Henriquez, a Latin American studies minor from Bronx, N.Y. and the student speaker at this year's Last Collection, was honored at last month's annual Pan American Day luncheon attended by Philadelphia Mayor Michael Nutter and Pennsylvania Governor Tom Corbett. The Janice Bond Awards are presented by the association to graduating seniors of college and universities in the Philadelphia region for excellence in general courses related to Latin American Studies. Other criteria include participation in extra-curricular activities related to Latin America as well as study and serving Latin countries.
As a junior, Henriquez studied in Brazil, where she learned Portuguese and took several classes on South American social movements. She has also been a board member, teacher, and program director for Taller de Paz, an organization that works with displaced families in Bogotá, Colombia, for the past four years.
"Throughout my years at Swarthmore, I have tried to expand my academic focus to cover many of the interdisciplinary conversations around Latin America," says Henriquez, who is majoring in psychology and educational studies. "I have felt that my work around Latinos in the U.S. needed to be contextualized with an understanding of the politics, economy, social movements, and history of Latin American countries in order to understand the climate in which Latinos live in today."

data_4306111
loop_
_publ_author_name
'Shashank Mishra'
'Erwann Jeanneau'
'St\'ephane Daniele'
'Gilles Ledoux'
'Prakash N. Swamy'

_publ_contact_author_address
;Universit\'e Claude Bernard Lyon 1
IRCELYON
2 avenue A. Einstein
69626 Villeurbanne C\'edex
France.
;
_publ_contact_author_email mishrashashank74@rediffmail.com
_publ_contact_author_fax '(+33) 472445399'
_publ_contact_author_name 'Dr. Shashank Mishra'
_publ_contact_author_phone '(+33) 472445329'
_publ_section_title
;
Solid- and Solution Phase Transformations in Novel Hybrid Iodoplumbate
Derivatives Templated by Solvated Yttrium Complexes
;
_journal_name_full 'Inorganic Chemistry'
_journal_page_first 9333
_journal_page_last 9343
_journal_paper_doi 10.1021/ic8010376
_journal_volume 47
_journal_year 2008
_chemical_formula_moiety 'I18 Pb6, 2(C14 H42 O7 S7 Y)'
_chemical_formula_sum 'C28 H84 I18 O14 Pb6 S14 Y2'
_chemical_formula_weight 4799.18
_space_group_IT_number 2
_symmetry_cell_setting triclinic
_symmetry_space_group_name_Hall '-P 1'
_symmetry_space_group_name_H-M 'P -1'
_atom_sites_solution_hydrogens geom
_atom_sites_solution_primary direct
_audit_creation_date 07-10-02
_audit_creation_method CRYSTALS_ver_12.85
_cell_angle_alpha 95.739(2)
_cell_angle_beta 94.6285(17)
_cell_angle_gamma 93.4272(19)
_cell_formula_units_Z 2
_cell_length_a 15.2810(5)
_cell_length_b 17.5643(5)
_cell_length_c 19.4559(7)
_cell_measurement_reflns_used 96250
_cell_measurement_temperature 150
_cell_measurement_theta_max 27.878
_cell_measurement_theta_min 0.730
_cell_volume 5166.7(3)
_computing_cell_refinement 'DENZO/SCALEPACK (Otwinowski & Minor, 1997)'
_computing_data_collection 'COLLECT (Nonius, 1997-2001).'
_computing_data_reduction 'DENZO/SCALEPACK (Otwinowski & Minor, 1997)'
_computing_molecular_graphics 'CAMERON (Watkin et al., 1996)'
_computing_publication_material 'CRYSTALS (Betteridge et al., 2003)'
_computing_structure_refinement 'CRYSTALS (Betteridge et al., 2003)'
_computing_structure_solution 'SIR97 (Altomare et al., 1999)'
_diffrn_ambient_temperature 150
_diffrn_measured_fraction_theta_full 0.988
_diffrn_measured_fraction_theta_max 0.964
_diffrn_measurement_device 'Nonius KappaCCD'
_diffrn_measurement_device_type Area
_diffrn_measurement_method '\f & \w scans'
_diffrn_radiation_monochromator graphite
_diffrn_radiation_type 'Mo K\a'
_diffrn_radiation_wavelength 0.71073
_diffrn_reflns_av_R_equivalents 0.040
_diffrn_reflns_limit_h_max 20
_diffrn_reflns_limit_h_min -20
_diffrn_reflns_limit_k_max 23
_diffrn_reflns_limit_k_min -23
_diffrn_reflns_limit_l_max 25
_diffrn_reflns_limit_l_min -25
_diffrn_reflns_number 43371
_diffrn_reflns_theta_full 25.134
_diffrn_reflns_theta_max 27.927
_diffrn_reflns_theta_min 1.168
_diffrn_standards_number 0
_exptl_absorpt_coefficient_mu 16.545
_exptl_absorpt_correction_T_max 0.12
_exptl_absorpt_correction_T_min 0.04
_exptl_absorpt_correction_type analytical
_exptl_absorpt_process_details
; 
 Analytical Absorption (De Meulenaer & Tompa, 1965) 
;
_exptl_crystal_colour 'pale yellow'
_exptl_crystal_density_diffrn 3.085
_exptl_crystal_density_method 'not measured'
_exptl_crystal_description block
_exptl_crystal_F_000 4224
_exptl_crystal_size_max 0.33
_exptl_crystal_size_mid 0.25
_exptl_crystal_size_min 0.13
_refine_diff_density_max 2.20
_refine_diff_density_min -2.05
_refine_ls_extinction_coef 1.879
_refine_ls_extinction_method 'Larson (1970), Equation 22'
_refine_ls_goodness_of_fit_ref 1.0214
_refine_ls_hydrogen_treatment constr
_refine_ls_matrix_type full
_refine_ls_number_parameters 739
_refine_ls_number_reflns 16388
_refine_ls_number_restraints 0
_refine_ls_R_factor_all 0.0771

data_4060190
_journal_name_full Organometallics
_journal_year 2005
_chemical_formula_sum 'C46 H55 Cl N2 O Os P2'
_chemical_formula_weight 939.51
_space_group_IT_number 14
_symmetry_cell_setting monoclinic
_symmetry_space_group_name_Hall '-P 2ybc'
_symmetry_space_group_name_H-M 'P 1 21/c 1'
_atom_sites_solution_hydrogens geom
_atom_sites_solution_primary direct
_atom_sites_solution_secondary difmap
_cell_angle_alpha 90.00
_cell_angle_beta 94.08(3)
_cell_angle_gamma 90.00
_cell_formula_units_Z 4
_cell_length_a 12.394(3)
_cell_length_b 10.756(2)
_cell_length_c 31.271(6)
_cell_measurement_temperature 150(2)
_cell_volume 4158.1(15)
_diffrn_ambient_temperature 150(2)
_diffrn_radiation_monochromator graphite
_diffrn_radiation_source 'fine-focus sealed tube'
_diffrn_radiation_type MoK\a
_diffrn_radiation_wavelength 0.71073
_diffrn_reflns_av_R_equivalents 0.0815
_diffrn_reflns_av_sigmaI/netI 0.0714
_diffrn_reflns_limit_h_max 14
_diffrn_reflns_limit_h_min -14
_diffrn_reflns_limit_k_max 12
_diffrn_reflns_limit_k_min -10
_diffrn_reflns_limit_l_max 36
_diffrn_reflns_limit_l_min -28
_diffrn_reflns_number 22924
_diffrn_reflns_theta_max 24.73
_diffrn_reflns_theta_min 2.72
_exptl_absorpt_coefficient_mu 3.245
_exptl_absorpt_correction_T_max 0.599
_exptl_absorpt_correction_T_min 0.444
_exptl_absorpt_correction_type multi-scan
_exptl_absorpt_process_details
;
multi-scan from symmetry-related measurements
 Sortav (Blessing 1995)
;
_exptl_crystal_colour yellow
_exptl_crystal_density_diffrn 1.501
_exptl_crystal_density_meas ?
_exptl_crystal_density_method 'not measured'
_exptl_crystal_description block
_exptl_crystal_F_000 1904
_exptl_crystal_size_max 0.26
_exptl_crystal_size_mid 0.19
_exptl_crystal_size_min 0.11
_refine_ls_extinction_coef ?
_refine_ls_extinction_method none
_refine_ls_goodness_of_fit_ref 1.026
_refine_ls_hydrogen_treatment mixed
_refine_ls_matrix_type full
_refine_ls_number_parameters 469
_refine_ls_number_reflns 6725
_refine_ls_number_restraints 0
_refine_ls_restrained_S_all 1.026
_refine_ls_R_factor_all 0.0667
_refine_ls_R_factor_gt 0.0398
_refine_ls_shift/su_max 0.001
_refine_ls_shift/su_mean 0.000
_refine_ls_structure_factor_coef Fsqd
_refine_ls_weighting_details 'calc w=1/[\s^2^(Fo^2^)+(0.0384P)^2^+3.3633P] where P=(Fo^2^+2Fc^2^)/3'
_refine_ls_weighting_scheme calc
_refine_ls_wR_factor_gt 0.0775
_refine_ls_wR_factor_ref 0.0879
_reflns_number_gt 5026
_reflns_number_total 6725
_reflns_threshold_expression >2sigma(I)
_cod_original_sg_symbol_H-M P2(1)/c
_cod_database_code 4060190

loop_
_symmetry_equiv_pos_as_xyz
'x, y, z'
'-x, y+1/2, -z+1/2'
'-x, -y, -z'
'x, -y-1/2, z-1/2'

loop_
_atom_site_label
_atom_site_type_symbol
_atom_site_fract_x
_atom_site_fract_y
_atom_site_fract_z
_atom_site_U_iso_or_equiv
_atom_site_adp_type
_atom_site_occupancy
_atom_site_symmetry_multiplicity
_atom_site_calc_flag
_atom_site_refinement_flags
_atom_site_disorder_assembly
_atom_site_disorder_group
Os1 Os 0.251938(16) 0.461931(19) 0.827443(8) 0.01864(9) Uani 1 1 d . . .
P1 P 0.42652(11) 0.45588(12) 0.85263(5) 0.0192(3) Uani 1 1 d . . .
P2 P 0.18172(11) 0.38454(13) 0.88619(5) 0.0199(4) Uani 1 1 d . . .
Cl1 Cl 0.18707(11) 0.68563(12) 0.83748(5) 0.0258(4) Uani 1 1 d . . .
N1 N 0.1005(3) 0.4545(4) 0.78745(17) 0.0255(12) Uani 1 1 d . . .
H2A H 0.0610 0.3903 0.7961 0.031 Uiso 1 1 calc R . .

According to Assistant Professor and Coordinator of Latin American Studies Milton Machuca-Galvez, Heriquez has a positive effect on both the Latin American community and the Swarthmore community at large. "Haydil represents a creative way to pursue Latin American studies at Swarthmore while maintaining other academic interests," he says.
For the past two summers, Henriquez has interned at the DreamYard Project, a nonprofit providing art programming in pubic schools in the Bronx, and the Children's Aid Society, a nonprofit providing summer programming for the middle school division across New York City. She has also helped found and establish the first spoken word collective at Swarthmore College, Our Art Spoken In Soul (OASIS), where students compete in a spoken word slam against universities from all over the U.S. Additionally, she has been a board member of ENLACE, the Latino student organization at Swarthmore, helping organize the 2011 Latino Heritage Month.
"My work here is not done," Henriquez says, "and if this award has done anything, it's encourage me to continue investigating with curiosity and receptivity."